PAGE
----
Insights on first-generation students’ development of social capital for the rigours of college-level research




college preparation, first generation students, information literacy, social capital, United States


As a part of a larger study titled, First Years Meet the Frames, this work explores the perceptions of first-generation students (FGS) on their readiness for college-level research as well as their first-year college experience with libraries and librarians. Although, by definition, these students lack the cultural capital normally derived from parents who went to college in order to readily assimilate into higher education institutions, depending on their high school experiences, they may be able to build social capital. Accordingly, this article investigates such opportunities which lie in high schools with strong library programs that have a full-time certified librarian working in alignment with the national school library standards of the American Association of School Librarians (AASL). It addresses what aspects of this preparation facilitate the development of social capital and follows FGS into the first year of college to see how they continue to build it. It also compares FGS to their continuing generation student (CGS) counterparts from the same high schools. Findings show that FGS can build social capital via these high school library programs and continue to leverage their high school experiences and skill sets in order to create new networks and to tackle college-level research during the first year of college. FGS demonstrate similar preparedness and similar confidence in research abilities as their CGS counterparts.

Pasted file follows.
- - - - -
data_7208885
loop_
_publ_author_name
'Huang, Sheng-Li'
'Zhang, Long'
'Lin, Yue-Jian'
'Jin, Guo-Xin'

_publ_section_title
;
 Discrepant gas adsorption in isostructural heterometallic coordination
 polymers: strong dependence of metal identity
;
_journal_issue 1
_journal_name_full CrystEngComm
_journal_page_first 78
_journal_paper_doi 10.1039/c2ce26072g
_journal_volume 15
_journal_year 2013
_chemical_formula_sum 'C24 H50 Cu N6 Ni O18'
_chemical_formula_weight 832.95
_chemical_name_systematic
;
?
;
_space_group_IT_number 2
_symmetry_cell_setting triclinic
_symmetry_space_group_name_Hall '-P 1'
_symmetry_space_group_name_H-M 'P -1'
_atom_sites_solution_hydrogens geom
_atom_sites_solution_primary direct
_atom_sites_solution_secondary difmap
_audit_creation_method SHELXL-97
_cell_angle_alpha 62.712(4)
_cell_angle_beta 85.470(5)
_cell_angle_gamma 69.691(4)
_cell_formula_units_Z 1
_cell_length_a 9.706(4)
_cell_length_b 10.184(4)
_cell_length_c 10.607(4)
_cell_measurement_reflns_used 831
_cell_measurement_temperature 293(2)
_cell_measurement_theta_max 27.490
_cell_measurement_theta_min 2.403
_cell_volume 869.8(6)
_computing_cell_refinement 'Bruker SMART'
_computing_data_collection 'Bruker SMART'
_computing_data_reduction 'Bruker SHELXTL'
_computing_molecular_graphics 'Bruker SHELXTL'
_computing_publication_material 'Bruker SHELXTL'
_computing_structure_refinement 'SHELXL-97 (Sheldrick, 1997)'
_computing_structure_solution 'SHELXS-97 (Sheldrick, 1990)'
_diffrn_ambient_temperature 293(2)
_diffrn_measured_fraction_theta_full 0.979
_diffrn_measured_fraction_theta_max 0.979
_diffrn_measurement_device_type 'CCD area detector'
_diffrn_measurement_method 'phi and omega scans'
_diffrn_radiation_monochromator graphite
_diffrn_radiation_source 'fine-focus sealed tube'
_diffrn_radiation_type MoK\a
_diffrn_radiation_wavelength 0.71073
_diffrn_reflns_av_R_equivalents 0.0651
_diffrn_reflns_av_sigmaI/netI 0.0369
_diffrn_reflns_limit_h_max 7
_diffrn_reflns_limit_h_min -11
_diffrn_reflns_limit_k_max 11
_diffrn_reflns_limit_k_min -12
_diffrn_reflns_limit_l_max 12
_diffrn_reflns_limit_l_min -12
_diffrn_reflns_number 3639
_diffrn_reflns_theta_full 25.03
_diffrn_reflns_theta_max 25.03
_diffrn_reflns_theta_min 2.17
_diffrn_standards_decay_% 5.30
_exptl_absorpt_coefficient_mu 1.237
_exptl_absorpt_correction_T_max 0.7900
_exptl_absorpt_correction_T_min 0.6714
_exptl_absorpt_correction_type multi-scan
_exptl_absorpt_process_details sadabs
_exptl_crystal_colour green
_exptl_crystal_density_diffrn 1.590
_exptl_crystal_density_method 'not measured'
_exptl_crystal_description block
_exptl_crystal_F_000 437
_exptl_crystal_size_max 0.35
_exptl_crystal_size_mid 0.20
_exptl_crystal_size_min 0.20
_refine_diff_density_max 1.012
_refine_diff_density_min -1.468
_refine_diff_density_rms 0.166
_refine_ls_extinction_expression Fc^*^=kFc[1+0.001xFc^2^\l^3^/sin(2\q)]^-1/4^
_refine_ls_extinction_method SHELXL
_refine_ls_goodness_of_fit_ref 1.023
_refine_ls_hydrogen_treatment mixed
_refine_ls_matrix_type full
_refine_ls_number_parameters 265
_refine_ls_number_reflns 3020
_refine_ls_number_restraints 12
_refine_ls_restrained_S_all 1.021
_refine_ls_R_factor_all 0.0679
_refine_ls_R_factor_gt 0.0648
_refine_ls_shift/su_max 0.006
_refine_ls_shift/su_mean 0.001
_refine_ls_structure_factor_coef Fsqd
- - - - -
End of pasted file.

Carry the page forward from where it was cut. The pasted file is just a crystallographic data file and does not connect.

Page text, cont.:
Research articles (peer-reviewed articles)